The technology of pre-stressed cable net facades is not new, and it's a very German one. If you are interested, there is a good summary in pages 235 to 243 of the highly recommended thesis by Mic Patterson, 'Structural glass facades: a unique building technology'. The first and still best known example of this glass wall system is the lobby of the Kempinski Hotel at the Munich airport, designed by Helmut Jahn and engineered by Schlaich, Bergemann & Parters. The hotel lobby was completed in 1993 and still looks amazing 17 years afterwards. The cable net grid in Munich is much smaller than the one in Essen, but there is only one cable per direction, making the knots less visually imposing than those of the ThyssenKrupp atrium. One could say that the Sobek version is more imposing in size and less innovative in the fixing details than its SBP's counterpart. But Munich was a much less rigid, monolithic glass, not an insulated screen. In any case, at least to me, the real interest of Q1 does not lay on the panorama windows, but on a much humbler element: the sunshades of the office space all around the building.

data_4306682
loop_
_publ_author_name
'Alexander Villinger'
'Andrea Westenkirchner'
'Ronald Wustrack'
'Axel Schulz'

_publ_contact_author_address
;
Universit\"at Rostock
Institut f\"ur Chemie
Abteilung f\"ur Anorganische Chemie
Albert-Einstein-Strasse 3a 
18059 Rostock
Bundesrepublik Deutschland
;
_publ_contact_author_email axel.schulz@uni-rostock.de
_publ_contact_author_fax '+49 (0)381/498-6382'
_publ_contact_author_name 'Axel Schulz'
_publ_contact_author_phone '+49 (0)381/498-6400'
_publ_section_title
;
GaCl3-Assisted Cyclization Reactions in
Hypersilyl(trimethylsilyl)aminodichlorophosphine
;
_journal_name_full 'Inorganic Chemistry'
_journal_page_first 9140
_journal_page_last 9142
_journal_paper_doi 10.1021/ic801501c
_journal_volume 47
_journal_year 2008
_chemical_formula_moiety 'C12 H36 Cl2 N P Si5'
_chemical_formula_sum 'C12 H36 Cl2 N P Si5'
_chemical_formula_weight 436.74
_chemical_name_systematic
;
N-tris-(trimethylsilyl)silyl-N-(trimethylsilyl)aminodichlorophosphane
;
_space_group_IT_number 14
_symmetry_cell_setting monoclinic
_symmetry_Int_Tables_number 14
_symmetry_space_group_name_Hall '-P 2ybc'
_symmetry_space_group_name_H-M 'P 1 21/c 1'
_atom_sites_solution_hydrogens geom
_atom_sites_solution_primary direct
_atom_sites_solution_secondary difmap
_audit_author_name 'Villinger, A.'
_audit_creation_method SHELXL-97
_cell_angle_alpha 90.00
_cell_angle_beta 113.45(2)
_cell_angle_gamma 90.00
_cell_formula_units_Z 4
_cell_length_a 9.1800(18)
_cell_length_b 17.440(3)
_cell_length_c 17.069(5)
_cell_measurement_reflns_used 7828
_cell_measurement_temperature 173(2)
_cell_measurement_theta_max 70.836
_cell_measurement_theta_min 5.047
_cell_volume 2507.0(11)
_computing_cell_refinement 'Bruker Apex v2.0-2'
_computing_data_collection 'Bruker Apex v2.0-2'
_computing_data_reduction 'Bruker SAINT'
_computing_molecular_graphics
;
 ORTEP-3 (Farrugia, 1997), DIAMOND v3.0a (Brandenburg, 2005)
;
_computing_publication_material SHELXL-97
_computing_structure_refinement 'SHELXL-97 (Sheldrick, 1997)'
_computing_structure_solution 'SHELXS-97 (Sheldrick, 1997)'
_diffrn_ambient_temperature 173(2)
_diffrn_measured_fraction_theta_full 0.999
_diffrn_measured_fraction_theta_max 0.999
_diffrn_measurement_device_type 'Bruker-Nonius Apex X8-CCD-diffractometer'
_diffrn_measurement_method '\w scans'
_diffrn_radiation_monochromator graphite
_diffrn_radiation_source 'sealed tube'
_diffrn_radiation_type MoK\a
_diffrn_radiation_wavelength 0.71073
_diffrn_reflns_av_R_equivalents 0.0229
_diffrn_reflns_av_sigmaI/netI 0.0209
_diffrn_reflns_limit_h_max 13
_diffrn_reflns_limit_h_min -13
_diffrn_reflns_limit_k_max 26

Sun-shading movable slats